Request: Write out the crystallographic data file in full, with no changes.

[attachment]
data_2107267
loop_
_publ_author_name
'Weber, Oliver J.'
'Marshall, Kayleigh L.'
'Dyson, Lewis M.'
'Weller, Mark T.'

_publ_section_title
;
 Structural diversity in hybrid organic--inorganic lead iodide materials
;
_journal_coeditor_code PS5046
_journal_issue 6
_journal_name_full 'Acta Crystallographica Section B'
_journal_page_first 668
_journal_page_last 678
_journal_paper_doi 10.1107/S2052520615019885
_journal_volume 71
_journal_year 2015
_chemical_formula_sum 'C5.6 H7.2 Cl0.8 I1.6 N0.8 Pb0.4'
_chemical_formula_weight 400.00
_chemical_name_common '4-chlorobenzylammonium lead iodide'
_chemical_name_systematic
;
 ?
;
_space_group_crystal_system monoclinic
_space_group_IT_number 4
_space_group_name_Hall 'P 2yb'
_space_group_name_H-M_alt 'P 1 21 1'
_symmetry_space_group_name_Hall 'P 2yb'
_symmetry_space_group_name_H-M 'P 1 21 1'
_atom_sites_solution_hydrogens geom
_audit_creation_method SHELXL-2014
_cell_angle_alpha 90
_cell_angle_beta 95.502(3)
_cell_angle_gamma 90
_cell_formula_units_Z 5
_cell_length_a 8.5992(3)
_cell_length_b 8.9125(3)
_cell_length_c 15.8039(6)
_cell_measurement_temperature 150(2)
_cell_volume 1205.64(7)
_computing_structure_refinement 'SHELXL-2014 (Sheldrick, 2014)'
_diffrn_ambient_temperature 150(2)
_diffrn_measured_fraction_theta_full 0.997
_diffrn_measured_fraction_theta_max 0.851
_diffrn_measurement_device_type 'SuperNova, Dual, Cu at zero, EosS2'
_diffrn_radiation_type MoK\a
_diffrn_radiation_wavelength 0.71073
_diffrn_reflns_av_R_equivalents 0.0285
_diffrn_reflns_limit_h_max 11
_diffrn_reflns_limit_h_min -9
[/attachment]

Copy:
data_2107267
loop_
_publ_author_name
'Weber, Oliver J.'
'Marshall, Kayleigh L.'
'Dyson, Lewis M.'
'Weller, Mark T.'

_publ_section_title
;
 Structural diversity in hybrid organic--inorganic lead iodide materials
;
_journal_coeditor_code PS5046
_journal_issue 6
_journal_name_full 'Acta Crystallographica Section B'
_journal_page_first 668
_journal_page_last 678
_journal_paper_doi 10.1107/S2052520615019885
_journal_volume 71
_journal_year 2015
_chemical_formula_sum 'C5.6 H7.2 Cl0.8 I1.6 N0.8 Pb0.4'
_chemical_formula_weight 400.00
_chemical_name_common '4-chlorobenzylammonium lead iodide'
_chemical_name_systematic
;
 ?
;
_space_group_crystal_system monoclinic
_space_group_IT_number 4
_space_group_name_Hall 'P 2yb'
_space_group_name_H-M_alt 'P 1 21 1'
_symmetry_space_group_name_Hall 'P 2yb'
_symmetry_space_group_name_H-M 'P 1 21 1'
_atom_sites_solution_hydrogens geom
_audit_creation_method SHELXL-2014
_cell_angle_alpha 90
_cell_angle_beta 95.502(3)
_cell_angle_gamma 90
_cell_formula_units_Z 5
_cell_length_a 8.5992(3)
_cell_length_b 8.9125(3)
_cell_length_c 15.8039(6)
_cell_measurement_temperature 150(2)
_cell_volume 1205.64(7)
_computing_structure_refinement 'SHELXL-2014 (Sheldrick, 2014)'
_diffrn_ambient_temperature 150(2)
_diffrn_measured_fraction_theta_full 0.997
_diffrn_measured_fraction_theta_max 0.851
_diffrn_measurement_device_type 'SuperNova, Dual, Cu at zero, EosS2'
_diffrn_radiation_type MoK\a
_diffrn_radiation_wavelength 0.71073
_diffrn_reflns_av_R_equivalents 0.0285
_diffrn_reflns_limit_h_max 11
_diffrn_reflns_limit_h_min -9